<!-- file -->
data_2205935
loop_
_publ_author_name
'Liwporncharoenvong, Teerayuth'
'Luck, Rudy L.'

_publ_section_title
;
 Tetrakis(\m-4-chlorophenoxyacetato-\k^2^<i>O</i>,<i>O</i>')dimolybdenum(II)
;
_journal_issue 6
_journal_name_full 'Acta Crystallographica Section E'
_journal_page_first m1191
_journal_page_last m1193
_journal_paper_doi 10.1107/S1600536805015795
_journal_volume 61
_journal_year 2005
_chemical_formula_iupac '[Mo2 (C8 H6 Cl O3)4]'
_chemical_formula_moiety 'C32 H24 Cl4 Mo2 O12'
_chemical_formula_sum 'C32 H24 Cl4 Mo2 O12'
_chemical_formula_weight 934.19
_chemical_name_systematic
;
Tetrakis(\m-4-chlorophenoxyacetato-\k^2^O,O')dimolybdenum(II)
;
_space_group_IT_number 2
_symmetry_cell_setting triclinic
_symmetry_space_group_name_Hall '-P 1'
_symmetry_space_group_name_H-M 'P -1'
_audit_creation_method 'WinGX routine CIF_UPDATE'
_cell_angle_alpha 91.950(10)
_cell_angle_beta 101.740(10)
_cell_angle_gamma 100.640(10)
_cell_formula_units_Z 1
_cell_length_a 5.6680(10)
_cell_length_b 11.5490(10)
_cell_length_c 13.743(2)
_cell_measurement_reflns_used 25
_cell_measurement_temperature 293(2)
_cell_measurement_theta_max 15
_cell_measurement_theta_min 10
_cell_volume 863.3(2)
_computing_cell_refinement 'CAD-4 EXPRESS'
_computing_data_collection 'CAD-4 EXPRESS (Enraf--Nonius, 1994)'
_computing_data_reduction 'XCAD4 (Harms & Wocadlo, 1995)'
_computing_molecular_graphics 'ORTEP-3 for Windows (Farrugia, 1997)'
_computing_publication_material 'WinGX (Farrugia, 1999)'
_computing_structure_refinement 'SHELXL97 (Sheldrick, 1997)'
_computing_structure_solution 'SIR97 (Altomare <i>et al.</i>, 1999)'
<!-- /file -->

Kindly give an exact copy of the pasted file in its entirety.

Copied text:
data_2205935
loop_
_publ_author_name
'Liwporncharoenvong, Teerayuth'
'Luck, Rudy L.'

_publ_section_title
;
 Tetrakis(\m-4-chlorophenoxyacetato-\k^2^<i>O</i>,<i>O</i>')dimolybdenum(II)
;
_journal_issue 6
_journal_name_full 'Acta Crystallographica Section E'
_journal_page_first m1191
_journal_page_last m1193
_journal_paper_doi 10.1107/S1600536805015795
_journal_volume 61
_journal_year 2005
_chemical_formula_iupac '[Mo2 (C8 H6 Cl O3)4]'
_chemical_formula_moiety 'C32 H24 Cl4 Mo2 O12'
_chemical_formula_sum 'C32 H24 Cl4 Mo2 O12'
_chemical_formula_weight 934.19
_chemical_name_systematic
;
Tetrakis(\m-4-chlorophenoxyacetato-\k^2^O,O')dimolybdenum(II)
;
_space_group_IT_number 2
_symmetry_cell_setting triclinic
_symmetry_space_group_name_Hall '-P 1'
_symmetry_space_group_name_H-M 'P -1'
_audit_creation_method 'WinGX routine CIF_UPDATE'
_cell_angle_alpha 91.950(10)
_cell_angle_beta 101.740(10)
_cell_angle_gamma 100.640(10)
_cell_formula_units_Z 1
_cell_length_a 5.6680(10)
_cell_length_b 11.5490(10)
_cell_length_c 13.743(2)
_cell_measurement_reflns_used 25
_cell_measurement_temperature 293(2)
_cell_measurement_theta_max 15
_cell_measurement_theta_min 10
_cell_volume 863.3(2)
_computing_cell_refinement 'CAD-4 EXPRESS'
_computing_data_collection 'CAD-4 EXPRESS (Enraf--Nonius, 1994)'
_computing_data_reduction 'XCAD4 (Harms & Wocadlo, 1995)'
_computing_molecular_graphics 'ORTEP-3 for Windows (Farrugia, 1997)'
_computing_publication_material 'WinGX (Farrugia, 1999)'
_computing_structure_refinement 'SHELXL97 (Sheldrick, 1997)'
_computing_structure_solution 'SIR97 (Altomare <i>et al.</i>, 1999)'